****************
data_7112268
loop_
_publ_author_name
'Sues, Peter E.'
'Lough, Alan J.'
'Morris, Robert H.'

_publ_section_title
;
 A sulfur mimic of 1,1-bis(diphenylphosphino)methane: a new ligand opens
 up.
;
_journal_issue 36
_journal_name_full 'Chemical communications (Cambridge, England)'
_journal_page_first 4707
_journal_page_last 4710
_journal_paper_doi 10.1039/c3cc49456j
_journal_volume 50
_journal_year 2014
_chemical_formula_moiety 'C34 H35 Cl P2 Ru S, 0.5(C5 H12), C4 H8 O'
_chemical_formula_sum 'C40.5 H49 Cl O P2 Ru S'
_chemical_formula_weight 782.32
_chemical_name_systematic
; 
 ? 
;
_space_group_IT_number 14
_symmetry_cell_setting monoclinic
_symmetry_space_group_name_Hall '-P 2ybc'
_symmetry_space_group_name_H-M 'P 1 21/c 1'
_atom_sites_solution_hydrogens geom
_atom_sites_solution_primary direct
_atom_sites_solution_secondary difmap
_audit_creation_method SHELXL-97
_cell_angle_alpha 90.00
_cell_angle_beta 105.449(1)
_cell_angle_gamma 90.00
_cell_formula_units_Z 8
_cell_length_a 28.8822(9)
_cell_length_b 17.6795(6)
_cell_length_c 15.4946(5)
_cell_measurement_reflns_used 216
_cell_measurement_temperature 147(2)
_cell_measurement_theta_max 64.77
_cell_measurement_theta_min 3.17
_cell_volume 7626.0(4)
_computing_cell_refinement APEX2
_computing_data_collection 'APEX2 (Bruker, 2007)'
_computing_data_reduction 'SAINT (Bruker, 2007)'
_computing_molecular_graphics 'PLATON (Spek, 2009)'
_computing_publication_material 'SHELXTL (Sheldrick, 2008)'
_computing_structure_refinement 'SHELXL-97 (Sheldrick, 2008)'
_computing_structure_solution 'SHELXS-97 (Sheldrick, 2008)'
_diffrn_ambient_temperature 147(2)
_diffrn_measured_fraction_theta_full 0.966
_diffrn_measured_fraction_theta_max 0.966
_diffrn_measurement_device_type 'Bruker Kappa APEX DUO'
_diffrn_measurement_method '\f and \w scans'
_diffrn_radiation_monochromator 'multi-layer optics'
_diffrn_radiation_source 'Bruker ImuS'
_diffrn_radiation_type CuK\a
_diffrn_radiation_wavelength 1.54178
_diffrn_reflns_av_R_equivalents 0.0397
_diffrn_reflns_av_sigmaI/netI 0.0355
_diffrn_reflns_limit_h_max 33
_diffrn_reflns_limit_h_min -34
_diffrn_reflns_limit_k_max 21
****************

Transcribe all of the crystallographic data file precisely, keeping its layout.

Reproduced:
data_7112268
loop_
_publ_author_name
'Sues, Peter E.'
'Lough, Alan J.'
'Morris, Robert H.'

_publ_section_title
;
 A sulfur mimic of 1,1-bis(diphenylphosphino)methane: a new ligand opens
 up.
;
_journal_issue 36
_journal_name_full 'Chemical communications (Cambridge, England)'
_journal_page_first 4707
_journal_page_last 4710
_journal_paper_doi 10.1039/c3cc49456j
_journal_volume 50
_journal_year 2014
_chemical_formula_moiety 'C34 H35 Cl P2 Ru S, 0.5(C5 H12), C4 H8 O'
_chemical_formula_sum 'C40.5 H49 Cl O P2 Ru S'
_chemical_formula_weight 782.32
_chemical_name_systematic
; 
 ? 
;
_space_group_IT_number 14
_symmetry_cell_setting monoclinic
_symmetry_space_group_name_Hall '-P 2ybc'
_symmetry_space_group_name_H-M 'P 1 21/c 1'
_atom_sites_solution_hydrogens geom
_atom_sites_solution_primary direct
_atom_sites_solution_secondary difmap
_audit_creation_method SHELXL-97
_cell_angle_alpha 90.00
_cell_angle_beta 105.449(1)
_cell_angle_gamma 90.00
_cell_formula_units_Z 8
_cell_length_a 28.8822(9)
_cell_length_b 17.6795(6)
_cell_length_c 15.4946(5)
_cell_measurement_reflns_used 216
_cell_measurement_temperature 147(2)
_cell_measurement_theta_max 64.77
_cell_measurement_theta_min 3.17
_cell_volume 7626.0(4)
_computing_cell_refinement APEX2
_computing_data_collection 'APEX2 (Bruker, 2007)'
_computing_data_reduction 'SAINT (Bruker, 2007)'
_computing_molecular_graphics 'PLATON (Spek, 2009)'
_computing_publication_material 'SHELXTL (Sheldrick, 2008)'
_computing_structure_refinement 'SHELXL-97 (Sheldrick, 2008)'
_computing_structure_solution 'SHELXS-97 (Sheldrick, 2008)'
_diffrn_ambient_temperature 147(2)
_diffrn_measured_fraction_theta_full 0.966
_diffrn_measured_fraction_theta_max 0.966
_diffrn_measurement_device_type 'Bruker Kappa APEX DUO'
_diffrn_measurement_method '\f and \w scans'
_diffrn_radiation_monochromator 'multi-layer optics'
_diffrn_radiation_source 'Bruker ImuS'
_diffrn_radiation_type CuK\a
_diffrn_radiation_wavelength 1.54178
_diffrn_reflns_av_R_equivalents 0.0397
_diffrn_reflns_av_sigmaI/netI 0.0355
_diffrn_reflns_limit_h_max 33
_diffrn_reflns_limit_h_min -34
_diffrn_reflns_limit_k_max 21